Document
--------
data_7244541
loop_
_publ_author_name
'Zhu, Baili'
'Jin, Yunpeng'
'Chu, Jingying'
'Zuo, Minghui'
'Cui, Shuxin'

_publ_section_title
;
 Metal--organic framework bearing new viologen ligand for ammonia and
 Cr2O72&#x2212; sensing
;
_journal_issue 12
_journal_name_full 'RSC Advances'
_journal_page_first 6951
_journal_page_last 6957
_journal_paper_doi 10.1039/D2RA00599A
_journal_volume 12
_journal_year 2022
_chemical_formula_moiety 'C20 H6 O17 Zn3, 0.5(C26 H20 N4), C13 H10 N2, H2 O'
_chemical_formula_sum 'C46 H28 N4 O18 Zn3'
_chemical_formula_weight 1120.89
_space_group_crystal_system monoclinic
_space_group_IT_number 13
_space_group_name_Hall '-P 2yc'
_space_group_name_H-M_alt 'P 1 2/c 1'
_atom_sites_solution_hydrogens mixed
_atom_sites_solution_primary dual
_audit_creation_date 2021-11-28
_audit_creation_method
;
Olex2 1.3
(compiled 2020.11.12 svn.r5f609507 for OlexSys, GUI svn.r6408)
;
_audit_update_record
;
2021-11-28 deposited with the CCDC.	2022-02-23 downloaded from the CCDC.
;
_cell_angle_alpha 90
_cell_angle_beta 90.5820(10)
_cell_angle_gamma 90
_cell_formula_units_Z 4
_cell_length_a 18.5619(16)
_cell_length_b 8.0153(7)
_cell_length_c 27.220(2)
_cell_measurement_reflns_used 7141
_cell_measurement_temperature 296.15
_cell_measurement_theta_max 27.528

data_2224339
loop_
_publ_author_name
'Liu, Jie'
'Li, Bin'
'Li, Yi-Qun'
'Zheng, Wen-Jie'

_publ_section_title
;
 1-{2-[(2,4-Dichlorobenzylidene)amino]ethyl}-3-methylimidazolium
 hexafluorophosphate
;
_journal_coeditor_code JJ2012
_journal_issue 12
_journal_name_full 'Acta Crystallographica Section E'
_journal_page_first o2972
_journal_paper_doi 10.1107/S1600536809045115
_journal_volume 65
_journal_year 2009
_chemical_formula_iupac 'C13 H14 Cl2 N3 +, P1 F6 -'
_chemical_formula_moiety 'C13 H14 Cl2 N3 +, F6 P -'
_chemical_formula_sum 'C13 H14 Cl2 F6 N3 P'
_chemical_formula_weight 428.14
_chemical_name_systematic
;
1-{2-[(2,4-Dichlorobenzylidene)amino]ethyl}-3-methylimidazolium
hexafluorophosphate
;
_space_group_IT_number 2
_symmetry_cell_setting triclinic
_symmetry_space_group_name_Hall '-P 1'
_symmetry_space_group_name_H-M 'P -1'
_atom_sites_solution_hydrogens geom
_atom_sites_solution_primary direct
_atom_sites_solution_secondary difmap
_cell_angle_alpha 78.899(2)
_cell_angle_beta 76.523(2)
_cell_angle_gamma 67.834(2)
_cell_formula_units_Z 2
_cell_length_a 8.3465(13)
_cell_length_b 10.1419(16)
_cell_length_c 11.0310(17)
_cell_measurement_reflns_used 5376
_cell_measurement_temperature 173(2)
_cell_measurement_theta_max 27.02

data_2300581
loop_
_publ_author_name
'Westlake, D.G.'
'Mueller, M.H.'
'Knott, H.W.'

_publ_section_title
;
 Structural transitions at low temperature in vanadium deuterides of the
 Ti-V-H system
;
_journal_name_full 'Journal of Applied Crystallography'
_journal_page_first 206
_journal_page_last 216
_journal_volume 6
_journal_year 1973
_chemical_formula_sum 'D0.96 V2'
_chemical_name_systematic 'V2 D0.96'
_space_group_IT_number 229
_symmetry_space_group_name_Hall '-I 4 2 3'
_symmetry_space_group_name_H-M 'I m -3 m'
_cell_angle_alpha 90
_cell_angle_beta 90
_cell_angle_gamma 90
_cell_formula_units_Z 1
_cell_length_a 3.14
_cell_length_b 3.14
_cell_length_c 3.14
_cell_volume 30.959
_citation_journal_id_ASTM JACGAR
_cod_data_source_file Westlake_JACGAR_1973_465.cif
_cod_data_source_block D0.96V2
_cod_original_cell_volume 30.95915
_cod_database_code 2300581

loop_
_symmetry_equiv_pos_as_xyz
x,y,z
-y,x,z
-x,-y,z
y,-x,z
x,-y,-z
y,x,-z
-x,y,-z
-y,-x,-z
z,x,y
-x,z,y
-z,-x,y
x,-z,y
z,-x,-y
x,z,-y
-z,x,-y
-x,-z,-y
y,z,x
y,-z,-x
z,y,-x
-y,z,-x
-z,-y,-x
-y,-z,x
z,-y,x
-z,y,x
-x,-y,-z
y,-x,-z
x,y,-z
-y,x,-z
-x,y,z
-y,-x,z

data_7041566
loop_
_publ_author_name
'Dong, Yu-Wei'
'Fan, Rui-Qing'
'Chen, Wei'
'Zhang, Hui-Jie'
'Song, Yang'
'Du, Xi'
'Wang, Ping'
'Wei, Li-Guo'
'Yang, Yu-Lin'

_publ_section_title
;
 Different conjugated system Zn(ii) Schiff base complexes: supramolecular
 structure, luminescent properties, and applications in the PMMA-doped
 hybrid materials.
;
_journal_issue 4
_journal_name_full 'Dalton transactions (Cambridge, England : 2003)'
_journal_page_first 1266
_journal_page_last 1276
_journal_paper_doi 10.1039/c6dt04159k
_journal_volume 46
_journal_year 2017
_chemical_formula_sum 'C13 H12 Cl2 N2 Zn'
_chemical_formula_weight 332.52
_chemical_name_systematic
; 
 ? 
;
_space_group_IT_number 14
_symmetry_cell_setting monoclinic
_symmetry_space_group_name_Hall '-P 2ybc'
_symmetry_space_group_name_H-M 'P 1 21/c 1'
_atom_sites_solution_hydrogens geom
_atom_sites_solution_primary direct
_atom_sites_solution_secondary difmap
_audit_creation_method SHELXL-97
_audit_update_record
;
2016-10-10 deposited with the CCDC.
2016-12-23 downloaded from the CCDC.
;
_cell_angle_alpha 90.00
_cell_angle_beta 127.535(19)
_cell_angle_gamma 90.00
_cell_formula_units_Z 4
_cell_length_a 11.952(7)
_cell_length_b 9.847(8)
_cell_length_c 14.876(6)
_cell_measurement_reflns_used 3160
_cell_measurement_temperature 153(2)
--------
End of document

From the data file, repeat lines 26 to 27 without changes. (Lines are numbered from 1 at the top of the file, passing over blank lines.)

_space_group_name_Hall '-P 2yc'
_space_group_name_H-M_alt 'P 1 2/c 1'